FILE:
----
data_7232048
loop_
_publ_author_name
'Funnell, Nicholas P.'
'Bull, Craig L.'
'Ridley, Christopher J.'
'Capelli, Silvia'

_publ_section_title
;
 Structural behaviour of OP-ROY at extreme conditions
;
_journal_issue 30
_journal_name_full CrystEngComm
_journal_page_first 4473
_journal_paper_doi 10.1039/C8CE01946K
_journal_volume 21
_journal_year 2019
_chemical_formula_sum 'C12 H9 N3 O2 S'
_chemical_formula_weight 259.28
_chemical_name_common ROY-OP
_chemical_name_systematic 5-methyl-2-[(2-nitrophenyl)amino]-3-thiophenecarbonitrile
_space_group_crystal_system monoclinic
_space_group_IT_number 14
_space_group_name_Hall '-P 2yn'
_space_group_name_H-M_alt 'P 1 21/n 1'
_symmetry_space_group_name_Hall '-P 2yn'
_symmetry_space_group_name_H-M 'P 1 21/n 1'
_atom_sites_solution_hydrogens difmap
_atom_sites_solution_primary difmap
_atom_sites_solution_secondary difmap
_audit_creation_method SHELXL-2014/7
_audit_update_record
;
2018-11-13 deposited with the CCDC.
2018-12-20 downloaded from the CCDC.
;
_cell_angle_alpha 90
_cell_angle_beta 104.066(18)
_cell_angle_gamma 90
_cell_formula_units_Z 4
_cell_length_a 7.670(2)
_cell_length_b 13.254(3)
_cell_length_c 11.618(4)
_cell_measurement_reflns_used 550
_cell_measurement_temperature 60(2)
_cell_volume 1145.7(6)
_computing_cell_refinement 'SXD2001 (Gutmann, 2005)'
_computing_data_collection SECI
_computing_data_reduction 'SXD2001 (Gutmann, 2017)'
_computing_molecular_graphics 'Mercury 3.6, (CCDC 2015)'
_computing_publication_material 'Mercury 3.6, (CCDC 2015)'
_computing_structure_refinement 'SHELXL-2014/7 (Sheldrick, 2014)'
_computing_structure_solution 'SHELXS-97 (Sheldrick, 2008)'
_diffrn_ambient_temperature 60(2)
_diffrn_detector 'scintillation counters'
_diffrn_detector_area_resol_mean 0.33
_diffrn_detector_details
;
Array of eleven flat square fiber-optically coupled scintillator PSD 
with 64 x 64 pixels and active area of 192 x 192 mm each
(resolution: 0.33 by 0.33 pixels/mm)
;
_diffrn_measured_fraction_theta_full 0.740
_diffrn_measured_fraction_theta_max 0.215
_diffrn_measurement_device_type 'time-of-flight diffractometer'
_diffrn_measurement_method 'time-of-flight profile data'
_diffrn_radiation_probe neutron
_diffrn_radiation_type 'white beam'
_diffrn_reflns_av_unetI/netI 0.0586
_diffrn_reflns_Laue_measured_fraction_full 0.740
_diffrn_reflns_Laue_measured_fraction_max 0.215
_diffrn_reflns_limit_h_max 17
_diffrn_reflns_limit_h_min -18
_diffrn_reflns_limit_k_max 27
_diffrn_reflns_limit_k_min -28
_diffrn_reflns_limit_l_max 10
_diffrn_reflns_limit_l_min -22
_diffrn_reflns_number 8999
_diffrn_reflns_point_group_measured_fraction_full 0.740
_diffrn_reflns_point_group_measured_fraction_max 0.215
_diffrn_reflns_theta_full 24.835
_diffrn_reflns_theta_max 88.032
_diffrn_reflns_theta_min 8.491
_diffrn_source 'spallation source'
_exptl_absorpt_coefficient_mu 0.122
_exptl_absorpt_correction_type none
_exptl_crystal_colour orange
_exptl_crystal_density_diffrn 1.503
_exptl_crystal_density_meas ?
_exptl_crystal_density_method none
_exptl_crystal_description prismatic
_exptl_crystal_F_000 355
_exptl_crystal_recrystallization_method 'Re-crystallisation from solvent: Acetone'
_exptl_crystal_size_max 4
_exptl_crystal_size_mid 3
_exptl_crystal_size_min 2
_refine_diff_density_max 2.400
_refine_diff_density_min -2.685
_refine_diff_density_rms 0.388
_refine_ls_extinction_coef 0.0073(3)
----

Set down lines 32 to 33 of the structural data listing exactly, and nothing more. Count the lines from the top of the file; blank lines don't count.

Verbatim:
_audit_update_record
;